Pilot CBT trial for anxiety in alcohol use disorders treatment

Fielder, Andrea Louise, Mikocka-Walus, Antonina, McCallum, Stacey, Stewart, Benjamin, Alvaro, Pasquale and Esterman, Adrian 2015, Pilot CBT trial for anxiety in alcohol use disorders treatment, Advances in dual diagnosis, vol. 8, no. 4, pp. 179-192, doi: 10.1108/ADD-05-2015-0008.

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Title Pilot CBT trial for anxiety in alcohol use disorders treatment
Author(s) Fielder, Andrea Louise
Mikocka-Walus, AntoninaORCID iD for Mikocka-Walus, Antonina orcid.org/0000-0003-4864-3956
McCallum, Stacey
Stewart, Benjamin
Alvaro, Pasquale
Esterman, Adrian
Journal name Advances in dual diagnosis
Volume number 8
Issue number 4
Start page 179
End page 192
Total pages 14
Publisher Emerald
Place of publication Bingley, Eng.
Publication date 2015-01-01
ISSN 1757-0972
2042-8324
Keyword(s) anxiety
alcohol
cognitive behavioural therapy
brief
self-directed
alcohol use disorder
Summary Purpose – The purpose of this paper is to test the effectiveness of a self-directed cognitive behavioural therapy (CBT) booklet allowing immediate access to treatment for anxiety during alcohol use disorder (AUD) interventions. Design/methodology/approach – Parallel pilot randomised controlled trial: 69 individuals in AUD treatment, continued to receive treatment alone (control: n=29) or in addition, a self-directed, four week CBT booklet to manage anxiety (intervention: n=40). Primary outcome measures were changes in state (SAnx) and trait anxiety (TAnx) at four weeks. Secondary outcome measures were changes in adaptive (ACop), maladaptive (MCop) coping and quality of life (QoL, physical (PHQoL), psychological (PSQoL), social (SQoL), environment (EQoL)) at four weeks. Findings – Participants had significantly higher SAnx (p<0.01) and TAnx (p<0.01) baseline scores compared to the general population. There were no statistically significant group changes in SAnx or TAnx (p>0.05). Control group allocation predicted improvement in ACop (p<0.01), MCop (p<0.05), PHQoL (p<0.01), PSQoL (p<0.05) and SQoL (p<0.01); CBT group allocation predicted improvement in EQoL (p=0.05). All effect sizes were small to moderate (Cohen’s d<0.50). Percentage of book completion did not determine changes in anxiety, coping or quality of life. Originality/value – A four week self-directed CBT booklet did not significantly reduce anxiety during AUD treatment. Larger sample sizes will determine the most suitable treatment delivery mode for this type of CBT.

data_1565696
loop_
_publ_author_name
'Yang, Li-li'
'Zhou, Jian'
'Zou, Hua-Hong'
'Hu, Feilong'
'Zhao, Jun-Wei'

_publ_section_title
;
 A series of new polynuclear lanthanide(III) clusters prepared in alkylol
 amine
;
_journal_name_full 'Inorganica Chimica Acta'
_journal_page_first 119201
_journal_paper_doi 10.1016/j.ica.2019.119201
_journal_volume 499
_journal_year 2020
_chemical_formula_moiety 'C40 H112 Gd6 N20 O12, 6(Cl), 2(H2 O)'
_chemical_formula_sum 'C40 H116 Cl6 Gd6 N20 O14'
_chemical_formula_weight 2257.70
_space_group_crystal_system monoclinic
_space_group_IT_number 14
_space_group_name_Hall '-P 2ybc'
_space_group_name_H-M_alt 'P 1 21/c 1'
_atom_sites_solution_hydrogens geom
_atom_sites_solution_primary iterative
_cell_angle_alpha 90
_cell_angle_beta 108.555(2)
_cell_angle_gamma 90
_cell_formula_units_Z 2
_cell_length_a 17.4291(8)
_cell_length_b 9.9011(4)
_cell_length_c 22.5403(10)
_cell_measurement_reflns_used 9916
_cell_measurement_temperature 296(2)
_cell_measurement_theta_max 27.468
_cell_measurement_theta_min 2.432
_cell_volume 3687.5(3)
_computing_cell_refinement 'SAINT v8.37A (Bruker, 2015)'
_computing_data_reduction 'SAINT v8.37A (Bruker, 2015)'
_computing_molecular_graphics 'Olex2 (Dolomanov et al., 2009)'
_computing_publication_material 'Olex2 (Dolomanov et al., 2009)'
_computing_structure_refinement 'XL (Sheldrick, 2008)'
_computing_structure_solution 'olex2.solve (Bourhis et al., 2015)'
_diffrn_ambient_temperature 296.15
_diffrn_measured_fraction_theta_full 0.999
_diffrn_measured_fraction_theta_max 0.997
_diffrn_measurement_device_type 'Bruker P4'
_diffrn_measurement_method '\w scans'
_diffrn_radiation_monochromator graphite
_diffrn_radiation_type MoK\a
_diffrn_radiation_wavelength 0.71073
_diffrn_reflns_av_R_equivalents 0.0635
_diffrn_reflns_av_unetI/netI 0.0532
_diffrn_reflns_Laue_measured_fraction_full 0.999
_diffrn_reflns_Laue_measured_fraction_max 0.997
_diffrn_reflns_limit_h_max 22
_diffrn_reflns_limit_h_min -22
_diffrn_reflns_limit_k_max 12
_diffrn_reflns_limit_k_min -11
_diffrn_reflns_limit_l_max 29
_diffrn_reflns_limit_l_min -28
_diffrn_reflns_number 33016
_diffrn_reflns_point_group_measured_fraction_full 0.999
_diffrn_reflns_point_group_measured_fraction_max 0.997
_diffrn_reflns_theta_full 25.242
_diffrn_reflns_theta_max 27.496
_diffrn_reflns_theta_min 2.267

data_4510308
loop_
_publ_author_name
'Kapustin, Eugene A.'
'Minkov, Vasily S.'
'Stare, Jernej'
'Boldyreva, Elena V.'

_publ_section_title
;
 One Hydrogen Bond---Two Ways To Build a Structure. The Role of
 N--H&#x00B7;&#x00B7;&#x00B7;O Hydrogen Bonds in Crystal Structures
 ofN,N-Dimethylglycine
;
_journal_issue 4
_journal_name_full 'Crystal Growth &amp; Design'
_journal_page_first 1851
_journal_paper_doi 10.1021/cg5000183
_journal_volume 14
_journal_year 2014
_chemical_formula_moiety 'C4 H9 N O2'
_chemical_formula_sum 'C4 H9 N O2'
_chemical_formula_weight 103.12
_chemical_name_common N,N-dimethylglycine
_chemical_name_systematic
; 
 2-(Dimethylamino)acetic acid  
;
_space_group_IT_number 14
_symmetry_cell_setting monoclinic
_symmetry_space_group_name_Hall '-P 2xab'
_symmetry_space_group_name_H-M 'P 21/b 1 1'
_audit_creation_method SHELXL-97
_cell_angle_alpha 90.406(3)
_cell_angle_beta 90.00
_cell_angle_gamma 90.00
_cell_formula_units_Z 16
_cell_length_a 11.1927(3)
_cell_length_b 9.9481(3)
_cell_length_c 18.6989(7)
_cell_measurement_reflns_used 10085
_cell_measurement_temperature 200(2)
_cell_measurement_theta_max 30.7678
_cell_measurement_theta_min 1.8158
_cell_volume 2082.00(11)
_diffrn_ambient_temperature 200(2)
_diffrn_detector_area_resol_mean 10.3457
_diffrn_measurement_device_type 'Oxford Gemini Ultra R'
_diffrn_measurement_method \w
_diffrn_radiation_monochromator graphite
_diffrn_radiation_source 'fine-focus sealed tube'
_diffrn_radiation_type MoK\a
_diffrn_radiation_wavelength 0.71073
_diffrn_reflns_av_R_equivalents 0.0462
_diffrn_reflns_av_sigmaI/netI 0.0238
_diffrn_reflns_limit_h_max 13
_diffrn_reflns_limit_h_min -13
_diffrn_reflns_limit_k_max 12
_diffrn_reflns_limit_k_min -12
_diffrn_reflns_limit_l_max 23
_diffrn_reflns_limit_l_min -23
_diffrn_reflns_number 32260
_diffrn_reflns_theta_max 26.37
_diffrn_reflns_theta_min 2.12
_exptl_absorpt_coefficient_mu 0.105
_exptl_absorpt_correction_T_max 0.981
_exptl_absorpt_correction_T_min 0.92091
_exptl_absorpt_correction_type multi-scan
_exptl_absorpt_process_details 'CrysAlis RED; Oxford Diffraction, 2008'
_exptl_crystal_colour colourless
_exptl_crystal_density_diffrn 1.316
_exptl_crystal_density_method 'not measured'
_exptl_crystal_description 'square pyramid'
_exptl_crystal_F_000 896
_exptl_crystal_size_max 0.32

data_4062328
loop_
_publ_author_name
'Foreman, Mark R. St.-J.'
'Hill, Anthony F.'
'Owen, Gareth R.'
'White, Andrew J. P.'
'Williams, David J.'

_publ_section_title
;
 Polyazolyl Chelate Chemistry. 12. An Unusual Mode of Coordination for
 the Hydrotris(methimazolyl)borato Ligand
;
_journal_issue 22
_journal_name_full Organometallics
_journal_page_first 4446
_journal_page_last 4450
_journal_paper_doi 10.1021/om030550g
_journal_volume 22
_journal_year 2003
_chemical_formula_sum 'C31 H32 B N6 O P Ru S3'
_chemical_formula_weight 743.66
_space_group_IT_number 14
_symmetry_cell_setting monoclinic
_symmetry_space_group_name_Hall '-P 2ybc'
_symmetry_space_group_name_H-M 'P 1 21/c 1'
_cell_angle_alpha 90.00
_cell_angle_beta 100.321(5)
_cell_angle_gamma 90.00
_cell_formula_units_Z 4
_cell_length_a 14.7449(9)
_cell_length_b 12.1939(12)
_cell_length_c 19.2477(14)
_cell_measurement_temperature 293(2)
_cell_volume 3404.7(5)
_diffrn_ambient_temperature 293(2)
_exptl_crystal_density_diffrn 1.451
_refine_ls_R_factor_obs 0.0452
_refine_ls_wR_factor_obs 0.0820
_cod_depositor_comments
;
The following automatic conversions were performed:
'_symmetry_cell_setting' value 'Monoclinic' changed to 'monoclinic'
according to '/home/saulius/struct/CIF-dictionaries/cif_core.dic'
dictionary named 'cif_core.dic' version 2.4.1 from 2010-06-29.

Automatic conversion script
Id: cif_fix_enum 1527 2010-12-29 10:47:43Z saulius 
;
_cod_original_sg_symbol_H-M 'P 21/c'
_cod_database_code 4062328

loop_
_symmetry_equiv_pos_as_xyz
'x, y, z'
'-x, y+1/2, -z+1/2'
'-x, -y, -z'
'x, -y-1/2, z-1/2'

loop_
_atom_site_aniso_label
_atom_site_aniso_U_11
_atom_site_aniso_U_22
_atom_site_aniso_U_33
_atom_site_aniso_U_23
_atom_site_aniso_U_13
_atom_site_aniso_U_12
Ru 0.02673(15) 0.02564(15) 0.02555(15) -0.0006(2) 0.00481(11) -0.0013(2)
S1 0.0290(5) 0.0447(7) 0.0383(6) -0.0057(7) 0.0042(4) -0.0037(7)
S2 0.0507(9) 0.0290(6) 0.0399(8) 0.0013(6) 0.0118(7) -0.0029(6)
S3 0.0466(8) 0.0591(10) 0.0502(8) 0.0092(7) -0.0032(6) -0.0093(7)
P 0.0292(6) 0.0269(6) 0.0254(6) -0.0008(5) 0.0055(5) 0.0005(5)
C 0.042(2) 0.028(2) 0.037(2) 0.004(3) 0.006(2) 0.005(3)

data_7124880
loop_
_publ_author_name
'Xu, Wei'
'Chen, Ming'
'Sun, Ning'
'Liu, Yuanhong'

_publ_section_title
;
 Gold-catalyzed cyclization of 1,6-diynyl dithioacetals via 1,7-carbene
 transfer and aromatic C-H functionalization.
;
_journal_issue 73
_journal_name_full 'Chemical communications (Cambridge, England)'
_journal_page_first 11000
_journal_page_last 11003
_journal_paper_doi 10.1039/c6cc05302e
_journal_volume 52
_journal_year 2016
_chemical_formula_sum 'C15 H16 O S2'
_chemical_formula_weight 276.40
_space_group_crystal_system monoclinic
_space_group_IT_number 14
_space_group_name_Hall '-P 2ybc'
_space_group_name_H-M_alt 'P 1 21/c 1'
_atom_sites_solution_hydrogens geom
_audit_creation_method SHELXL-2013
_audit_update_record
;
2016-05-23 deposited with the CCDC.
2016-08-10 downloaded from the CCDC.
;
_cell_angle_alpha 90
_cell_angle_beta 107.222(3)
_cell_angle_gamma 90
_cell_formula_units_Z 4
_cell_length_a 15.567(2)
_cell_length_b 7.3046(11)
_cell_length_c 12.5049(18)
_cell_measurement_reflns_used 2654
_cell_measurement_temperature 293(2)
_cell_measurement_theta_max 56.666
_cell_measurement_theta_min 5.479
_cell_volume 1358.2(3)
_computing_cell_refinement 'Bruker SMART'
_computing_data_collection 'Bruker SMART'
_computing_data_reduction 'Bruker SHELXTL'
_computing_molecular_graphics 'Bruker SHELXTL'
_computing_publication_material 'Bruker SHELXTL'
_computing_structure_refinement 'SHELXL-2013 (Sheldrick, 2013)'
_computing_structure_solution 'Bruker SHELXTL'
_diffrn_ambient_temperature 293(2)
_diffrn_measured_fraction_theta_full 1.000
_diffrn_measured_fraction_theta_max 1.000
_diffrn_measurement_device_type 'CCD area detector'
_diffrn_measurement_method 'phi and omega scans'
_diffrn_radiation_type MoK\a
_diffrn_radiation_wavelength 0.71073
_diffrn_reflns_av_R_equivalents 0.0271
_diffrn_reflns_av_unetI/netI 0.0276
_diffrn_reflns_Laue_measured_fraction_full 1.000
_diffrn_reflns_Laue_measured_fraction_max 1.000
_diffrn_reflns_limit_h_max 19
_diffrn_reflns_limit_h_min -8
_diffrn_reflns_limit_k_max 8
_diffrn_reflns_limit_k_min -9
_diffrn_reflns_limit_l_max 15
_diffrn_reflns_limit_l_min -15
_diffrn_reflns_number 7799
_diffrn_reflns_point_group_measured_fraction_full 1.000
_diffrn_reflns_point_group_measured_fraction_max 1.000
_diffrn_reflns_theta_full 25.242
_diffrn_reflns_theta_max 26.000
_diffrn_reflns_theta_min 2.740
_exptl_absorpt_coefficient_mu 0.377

Language eng
DOI 10.1108/ADD-05-2015-0008
Field of Research 170199 Psychology not elsewhere classified
Socio Economic Objective 929999 Health not elsewhere classified
HERDC Research category C1.1 Refereed article in a scholarly journal
ERA Research output type C Journal article
Copyright notice ©2015, Emerald
Persistent URL http://hdl.handle.net/10536/DRO/DU:30088632

Document type: Journal Article
Collection: School of Psychology
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